Open text

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For the company, see Open Text Corporation.

In semiotic analysis, an open text is a text that allows multiple or mediated interpretation by the readers. In contrast, a closed text leads the reader to one intended interpretation.

The concept of the open text comes from Umberto Eco's collection of essays The Role of the Reader,[1] but it is also derivative of Roland Barthes's distinction between 'readerly' (lisible) and 'writerly' (scriptible) texts as set out in his 1968 essay, The Death of the Author.[2]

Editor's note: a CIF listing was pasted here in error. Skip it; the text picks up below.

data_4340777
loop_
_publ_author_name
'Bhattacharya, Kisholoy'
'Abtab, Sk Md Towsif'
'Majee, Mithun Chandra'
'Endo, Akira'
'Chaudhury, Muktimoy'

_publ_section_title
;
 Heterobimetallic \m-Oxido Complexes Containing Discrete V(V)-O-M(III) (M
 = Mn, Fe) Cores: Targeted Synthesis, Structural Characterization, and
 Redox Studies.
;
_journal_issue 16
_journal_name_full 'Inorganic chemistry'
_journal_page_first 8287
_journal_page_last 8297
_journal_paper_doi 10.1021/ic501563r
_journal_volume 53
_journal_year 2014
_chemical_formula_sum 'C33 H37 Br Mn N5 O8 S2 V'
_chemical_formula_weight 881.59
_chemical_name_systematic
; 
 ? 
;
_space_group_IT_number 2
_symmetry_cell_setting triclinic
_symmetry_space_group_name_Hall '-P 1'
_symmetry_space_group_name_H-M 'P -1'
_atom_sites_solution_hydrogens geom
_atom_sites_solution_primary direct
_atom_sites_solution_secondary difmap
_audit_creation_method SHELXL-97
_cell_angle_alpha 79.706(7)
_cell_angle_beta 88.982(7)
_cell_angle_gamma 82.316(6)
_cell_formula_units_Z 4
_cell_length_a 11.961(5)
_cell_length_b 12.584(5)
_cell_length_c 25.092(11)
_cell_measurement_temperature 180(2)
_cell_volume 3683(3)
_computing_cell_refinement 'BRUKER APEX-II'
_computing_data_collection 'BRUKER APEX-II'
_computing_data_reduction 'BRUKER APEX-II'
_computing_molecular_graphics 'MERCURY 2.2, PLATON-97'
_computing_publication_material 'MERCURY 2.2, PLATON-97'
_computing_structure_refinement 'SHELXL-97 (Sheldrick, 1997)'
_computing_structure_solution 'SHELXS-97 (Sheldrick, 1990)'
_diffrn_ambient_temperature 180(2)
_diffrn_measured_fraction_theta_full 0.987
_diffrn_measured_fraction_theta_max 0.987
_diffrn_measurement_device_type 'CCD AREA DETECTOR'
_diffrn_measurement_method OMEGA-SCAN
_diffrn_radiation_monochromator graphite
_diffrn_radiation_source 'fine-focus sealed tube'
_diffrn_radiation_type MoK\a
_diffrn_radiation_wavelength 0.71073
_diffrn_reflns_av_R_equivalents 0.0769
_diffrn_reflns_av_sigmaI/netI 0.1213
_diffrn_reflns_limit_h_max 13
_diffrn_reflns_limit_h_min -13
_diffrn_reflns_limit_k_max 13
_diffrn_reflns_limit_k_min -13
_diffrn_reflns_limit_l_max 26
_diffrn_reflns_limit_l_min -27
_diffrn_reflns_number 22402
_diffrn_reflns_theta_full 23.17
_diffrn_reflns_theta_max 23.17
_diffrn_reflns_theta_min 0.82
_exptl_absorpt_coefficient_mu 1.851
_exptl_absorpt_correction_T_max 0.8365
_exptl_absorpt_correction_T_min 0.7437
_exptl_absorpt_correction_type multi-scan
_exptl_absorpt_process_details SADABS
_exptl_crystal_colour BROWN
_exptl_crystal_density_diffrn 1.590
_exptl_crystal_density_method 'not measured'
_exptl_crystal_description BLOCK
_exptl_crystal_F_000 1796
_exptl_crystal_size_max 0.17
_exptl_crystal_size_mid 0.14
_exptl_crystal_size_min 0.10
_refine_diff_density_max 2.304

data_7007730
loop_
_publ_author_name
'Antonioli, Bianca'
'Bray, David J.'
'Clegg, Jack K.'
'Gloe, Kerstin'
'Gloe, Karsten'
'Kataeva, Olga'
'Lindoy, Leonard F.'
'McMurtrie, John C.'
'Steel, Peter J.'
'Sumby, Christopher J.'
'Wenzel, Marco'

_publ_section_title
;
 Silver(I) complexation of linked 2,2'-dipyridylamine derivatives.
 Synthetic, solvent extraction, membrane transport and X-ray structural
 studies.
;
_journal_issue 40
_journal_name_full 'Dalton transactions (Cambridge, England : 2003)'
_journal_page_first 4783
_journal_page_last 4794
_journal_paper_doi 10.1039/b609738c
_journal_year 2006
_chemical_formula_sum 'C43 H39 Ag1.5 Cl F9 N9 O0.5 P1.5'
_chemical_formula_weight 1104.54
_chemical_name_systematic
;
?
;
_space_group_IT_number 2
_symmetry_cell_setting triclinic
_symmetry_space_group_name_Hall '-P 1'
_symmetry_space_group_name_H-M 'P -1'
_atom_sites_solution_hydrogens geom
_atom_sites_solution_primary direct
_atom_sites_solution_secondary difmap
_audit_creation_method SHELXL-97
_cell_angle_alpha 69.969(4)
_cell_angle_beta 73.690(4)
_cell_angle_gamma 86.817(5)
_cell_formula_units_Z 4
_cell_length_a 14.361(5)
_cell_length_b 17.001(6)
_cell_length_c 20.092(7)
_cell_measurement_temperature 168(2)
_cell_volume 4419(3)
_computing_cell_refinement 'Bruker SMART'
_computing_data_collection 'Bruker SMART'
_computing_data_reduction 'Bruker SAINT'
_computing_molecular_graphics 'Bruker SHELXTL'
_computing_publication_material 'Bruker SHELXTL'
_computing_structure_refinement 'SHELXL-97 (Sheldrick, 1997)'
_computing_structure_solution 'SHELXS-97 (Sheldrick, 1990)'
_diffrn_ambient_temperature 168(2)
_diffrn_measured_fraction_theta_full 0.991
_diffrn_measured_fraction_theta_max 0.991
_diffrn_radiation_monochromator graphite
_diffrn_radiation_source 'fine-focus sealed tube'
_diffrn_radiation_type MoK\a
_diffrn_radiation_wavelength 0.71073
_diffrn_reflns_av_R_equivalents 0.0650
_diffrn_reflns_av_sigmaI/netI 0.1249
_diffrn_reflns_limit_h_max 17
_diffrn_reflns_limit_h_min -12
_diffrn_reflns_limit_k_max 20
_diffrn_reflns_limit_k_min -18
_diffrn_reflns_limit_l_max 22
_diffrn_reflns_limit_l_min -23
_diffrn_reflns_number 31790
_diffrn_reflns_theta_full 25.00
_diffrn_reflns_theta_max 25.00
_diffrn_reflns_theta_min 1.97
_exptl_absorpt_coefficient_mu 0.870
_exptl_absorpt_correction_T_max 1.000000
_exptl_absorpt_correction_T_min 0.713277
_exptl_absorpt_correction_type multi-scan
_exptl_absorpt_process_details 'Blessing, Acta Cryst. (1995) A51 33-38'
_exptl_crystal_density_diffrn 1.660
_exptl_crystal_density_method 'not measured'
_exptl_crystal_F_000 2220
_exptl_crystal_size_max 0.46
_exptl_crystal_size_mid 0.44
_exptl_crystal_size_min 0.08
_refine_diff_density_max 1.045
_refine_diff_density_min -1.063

References[edit]

  1. ^ Eco, U., 1984,The Role of the Reader: Explorations in the Semiotics of Texts, Indiana University Press, ISBN 0-253-20318-X
  2. ^ Barthes, R., 1977, 'The Death of the Author' in Image-Music-Text, Fontana

See also[edit]